Siddhanta Sangraha of Sri Sailacharya

by E. Sowmya Narayanan | 2008 | 30,562 words

Siddhanta Sangraha Chapter 38 (English translation), entitled “nitya vibhuti” as included in the critical edition and study. The Siddhanta Samgraha is a Sanskrit philosophical text dealing with Vishishtadvaita in five hundred Sanskrit verses. It was written by Shri Shailacarya (18th century) and closely follows the philosophy of Vedanta Deshika (13th century).

Chapter 38 - Nitya Vibhūti

384. It has been proved that there is no pramāṇā namely smṛti or recollection resulting from mind. Now it is explained the nitya vibhūti or the eternal abode in the due order.

385. It is defined as the substratum of the pure sattva which is free from the admixture of other two guṇas namely, rajas and tamas.[1] According to Pāñcarātra, the nitya vibhūti is the conscious principle and hence, it is self luminous.

386. Due to the abundance of eternal entities present in it, it is known as nitya vibhūti.

387. Some eternal entities are created by the freewill of the Lord. It is not subject to the transformation pertaining to the time such as birth, old age, death etc.

388. The speciality of the nitya vibhūti is that the released souls (Mukta), if desirous of perceiving the manes, can do so because of their free resolve that is dependent on the Supreme Lord. This free will is not due to Karma and is similar to that of the Supreme Lord. The Lord out of His own saṅkalpa chose for instance, King Daśaratha as His father.[2]

389. As the released souls do not have any contraction in the knowledge at any point of time when they manifest in different forms because of their free will, their form is unmixed with the pure sattva and their knowledge remains uncontracted.

390-391. The Transcendental Lord when the manifest or incarnates in different form, does so along with His Consort Śrī or Lakṣmī who is ever associated with Him in His chest. The forms of Lakṣmī too are, in all the incarnations, is non material (aprākṛta).This has been explained by Śrī Desika in the Śrī Stuti ślokas namely, ‘datte śobhām and its preceding one āpannārthi.[3]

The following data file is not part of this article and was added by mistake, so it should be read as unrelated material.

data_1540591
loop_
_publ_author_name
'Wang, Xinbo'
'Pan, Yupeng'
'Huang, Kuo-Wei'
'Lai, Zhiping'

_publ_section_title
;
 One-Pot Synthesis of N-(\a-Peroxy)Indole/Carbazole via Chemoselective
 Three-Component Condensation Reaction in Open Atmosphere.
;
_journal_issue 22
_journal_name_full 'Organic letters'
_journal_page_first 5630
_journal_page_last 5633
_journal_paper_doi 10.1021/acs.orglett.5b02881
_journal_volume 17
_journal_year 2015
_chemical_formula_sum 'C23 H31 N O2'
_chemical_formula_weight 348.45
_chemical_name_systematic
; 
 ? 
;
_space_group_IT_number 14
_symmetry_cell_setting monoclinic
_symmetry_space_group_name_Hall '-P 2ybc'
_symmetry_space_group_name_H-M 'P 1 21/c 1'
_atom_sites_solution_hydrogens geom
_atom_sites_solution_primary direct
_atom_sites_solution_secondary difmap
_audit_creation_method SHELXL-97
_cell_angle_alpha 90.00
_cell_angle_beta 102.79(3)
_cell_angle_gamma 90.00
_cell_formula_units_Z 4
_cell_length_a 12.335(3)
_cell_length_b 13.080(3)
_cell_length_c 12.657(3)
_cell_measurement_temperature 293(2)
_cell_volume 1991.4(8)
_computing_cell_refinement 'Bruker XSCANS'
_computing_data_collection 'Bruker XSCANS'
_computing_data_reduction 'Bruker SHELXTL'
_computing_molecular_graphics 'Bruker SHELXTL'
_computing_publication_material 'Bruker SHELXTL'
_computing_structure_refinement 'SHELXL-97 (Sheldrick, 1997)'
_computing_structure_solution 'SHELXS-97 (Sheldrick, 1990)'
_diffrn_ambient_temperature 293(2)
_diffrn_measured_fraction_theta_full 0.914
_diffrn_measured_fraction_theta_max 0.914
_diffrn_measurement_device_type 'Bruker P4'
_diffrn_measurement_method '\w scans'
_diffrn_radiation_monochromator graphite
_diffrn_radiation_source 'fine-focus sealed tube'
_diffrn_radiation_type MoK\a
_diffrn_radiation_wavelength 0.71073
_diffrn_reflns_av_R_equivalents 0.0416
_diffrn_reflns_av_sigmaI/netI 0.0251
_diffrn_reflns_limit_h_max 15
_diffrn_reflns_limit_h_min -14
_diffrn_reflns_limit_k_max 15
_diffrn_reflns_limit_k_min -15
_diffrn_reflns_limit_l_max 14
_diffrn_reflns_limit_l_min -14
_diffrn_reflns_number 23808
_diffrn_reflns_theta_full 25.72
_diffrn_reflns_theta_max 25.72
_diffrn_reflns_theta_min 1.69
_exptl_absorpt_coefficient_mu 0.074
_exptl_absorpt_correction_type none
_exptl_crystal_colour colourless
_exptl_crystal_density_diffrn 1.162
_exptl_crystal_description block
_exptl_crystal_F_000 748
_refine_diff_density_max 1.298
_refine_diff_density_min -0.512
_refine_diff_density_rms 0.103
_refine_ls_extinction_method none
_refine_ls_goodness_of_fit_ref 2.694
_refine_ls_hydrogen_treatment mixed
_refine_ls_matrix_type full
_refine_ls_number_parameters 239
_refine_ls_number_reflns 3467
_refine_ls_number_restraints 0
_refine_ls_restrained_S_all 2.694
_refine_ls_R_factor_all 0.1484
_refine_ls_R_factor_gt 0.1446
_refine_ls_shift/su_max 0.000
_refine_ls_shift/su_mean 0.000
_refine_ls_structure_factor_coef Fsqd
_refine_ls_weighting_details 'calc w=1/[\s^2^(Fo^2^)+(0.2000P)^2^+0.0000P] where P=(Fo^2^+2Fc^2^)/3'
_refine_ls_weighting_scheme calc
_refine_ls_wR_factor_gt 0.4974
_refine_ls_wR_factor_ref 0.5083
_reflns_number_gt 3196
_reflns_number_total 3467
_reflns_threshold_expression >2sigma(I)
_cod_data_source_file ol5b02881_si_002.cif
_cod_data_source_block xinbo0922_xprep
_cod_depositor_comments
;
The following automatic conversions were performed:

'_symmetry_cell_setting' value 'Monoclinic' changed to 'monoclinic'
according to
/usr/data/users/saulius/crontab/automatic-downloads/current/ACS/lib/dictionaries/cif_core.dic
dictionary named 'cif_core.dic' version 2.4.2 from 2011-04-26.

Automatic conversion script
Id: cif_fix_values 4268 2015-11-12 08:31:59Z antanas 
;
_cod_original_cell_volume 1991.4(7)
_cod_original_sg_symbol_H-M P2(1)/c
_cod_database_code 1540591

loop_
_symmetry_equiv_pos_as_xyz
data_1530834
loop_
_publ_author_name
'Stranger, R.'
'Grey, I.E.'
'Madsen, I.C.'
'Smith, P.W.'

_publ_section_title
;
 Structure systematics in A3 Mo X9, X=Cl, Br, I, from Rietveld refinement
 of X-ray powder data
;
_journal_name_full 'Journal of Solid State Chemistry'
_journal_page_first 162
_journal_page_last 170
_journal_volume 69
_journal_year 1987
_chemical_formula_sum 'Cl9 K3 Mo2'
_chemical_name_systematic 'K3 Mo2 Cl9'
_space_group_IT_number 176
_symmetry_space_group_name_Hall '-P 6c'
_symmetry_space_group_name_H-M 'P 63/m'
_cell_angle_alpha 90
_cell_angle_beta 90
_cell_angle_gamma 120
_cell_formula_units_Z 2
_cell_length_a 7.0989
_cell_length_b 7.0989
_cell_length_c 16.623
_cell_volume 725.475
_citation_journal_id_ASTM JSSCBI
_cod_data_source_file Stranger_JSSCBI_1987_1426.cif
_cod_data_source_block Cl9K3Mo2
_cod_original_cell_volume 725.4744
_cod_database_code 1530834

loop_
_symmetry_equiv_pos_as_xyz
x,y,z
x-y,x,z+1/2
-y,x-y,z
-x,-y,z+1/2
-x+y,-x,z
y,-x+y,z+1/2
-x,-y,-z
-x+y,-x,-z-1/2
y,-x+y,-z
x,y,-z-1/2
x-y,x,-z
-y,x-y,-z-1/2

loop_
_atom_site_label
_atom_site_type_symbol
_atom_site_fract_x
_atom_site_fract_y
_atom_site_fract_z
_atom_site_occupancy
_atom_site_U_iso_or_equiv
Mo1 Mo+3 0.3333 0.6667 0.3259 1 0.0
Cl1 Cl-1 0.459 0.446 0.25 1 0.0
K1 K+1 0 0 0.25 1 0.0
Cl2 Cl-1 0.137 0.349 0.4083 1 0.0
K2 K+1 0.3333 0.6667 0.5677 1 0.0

392. The realized souls or yogins know that the divine beatific form of the divine couple which is knowledge and bliss is veiled by māya. This divine form cannot be comprehended by the non-yogin.

393. Though the Six transcendental quantities (śādguṇya [ṣāḍguṇya?]):—jñāna, bala, aiśvarya, vīrya, śakti and tejas are present in the vyūha forms of the Lord, namely, saṅkarṣaṇa, pradhyumna and aniruddha. Only the two qualities are explicit (shine) in each manifestations and the others are not exhibited, though they are present in them. In the first manifestation jñāna and śakti in the second bala and aiśvarya and in the third one vīrya and tejas are explicit and the other guṇas in each are implicit. Only the upāsakas (Spiritual Practitioners) are capable of perceiving these two qualities of vyūha avatāras.

394. It has to be understood that even in the Vibhava incarnations, of the six qualities only some qualtities are explicit.

Footnotes and references:


See Nyāya Siddhāñjana, p.236.


See Rāmāyaṇa, Balakanda, XV, 30.


See Śrīstuti—9, 10, 11.



Rasasastra category This concludes Nitya Vibhuti according to Vishishtadvaita philosophy explained by Shri Shailacarya. This book follows the model of Vedanta Deshika although the Vishishta Advaita school was originally expounded by Shri Ramanuja. Vishishta-Advaita is one of the various sub-schools of Vedanta which itself represents one of the six orthodox schools of Hindu Philosophy. They highlight the importance of the Upanishads, the Bhagavad Gita and the Brahma Sutras.

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